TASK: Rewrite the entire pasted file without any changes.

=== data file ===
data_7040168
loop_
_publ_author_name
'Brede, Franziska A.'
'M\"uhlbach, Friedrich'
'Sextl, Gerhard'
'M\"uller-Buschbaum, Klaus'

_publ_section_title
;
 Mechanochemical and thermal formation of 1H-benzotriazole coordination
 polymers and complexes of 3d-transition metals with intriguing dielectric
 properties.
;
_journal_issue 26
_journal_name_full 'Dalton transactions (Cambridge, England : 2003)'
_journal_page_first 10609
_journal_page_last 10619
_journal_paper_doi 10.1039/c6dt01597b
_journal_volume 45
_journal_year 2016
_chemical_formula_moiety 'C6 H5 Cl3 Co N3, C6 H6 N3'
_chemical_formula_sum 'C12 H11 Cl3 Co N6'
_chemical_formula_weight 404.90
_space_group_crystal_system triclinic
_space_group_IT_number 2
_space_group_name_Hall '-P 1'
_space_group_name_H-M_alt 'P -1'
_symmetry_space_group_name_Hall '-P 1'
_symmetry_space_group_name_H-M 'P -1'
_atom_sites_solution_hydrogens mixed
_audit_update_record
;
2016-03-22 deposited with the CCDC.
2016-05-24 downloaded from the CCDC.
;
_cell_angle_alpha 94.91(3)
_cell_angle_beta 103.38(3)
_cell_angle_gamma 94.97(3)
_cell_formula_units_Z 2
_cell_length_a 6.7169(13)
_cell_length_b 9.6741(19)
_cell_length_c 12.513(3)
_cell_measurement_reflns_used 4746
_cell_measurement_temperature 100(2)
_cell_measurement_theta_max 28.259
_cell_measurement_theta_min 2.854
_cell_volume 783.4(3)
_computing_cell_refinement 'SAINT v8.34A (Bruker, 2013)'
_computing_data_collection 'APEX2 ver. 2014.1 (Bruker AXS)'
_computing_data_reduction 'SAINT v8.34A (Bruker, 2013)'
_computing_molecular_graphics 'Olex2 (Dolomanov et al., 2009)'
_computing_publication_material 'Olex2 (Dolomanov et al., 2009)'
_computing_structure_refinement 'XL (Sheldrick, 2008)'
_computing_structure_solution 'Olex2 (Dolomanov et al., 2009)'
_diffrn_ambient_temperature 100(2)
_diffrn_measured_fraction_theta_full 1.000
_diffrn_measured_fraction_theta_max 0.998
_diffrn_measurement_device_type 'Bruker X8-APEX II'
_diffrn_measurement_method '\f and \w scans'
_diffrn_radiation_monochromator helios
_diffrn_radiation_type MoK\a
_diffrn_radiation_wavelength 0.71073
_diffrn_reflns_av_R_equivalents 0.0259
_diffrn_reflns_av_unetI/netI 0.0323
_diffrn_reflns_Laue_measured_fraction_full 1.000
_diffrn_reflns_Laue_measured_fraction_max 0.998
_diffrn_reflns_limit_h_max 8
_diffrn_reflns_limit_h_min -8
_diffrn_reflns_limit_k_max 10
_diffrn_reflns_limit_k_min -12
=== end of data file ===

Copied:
data_7040168
loop_
_publ_author_name
'Brede, Franziska A.'
'M\"uhlbach, Friedrich'
'Sextl, Gerhard'
'M\"uller-Buschbaum, Klaus'

_publ_section_title
;
 Mechanochemical and thermal formation of 1H-benzotriazole coordination
 polymers and complexes of 3d-transition metals with intriguing dielectric
 properties.
;
_journal_issue 26
_journal_name_full 'Dalton transactions (Cambridge, England : 2003)'
_journal_page_first 10609
_journal_page_last 10619
_journal_paper_doi 10.1039/c6dt01597b
_journal_volume 45
_journal_year 2016
_chemical_formula_moiety 'C6 H5 Cl3 Co N3, C6 H6 N3'
_chemical_formula_sum 'C12 H11 Cl3 Co N6'
_chemical_formula_weight 404.90
_space_group_crystal_system triclinic
_space_group_IT_number 2
_space_group_name_Hall '-P 1'
_space_group_name_H-M_alt 'P -1'
_symmetry_space_group_name_Hall '-P 1'
_symmetry_space_group_name_H-M 'P -1'
_atom_sites_solution_hydrogens mixed
_audit_update_record
;
2016-03-22 deposited with the CCDC.
2016-05-24 downloaded from the CCDC.
;
_cell_angle_alpha 94.91(3)
_cell_angle_beta 103.38(3)
_cell_angle_gamma 94.97(3)
_cell_formula_units_Z 2
_cell_length_a 6.7169(13)
_cell_length_b 9.6741(19)
_cell_length_c 12.513(3)
_cell_measurement_reflns_used 4746
_cell_measurement_temperature 100(2)
_cell_measurement_theta_max 28.259
_cell_measurement_theta_min 2.854
_cell_volume 783.4(3)
_computing_cell_refinement 'SAINT v8.34A (Bruker, 2013)'
_computing_data_collection 'APEX2 ver. 2014.1 (Bruker AXS)'
_computing_data_reduction 'SAINT v8.34A (Bruker, 2013)'
_computing_molecular_graphics 'Olex2 (Dolomanov et al., 2009)'
_computing_publication_material 'Olex2 (Dolomanov et al., 2009)'
_computing_structure_refinement 'XL (Sheldrick, 2008)'
_computing_structure_solution 'Olex2 (Dolomanov et al., 2009)'
_diffrn_ambient_temperature 100(2)
_diffrn_measured_fraction_theta_full 1.000
_diffrn_measured_fraction_theta_max 0.998
_diffrn_measurement_device_type 'Bruker X8-APEX II'
_diffrn_measurement_method '\f and \w scans'
_diffrn_radiation_monochromator helios
_diffrn_radiation_type MoK\a
_diffrn_radiation_wavelength 0.71073
_diffrn_reflns_av_R_equivalents 0.0259
_diffrn_reflns_av_unetI/netI 0.0323
_diffrn_reflns_Laue_measured_fraction_full 1.000
_diffrn_reflns_Laue_measured_fraction_max 0.998
_diffrn_reflns_limit_h_max 8
_diffrn_reflns_limit_h_min -8
_diffrn_reflns_limit_k_max 10
_diffrn_reflns_limit_k_min -12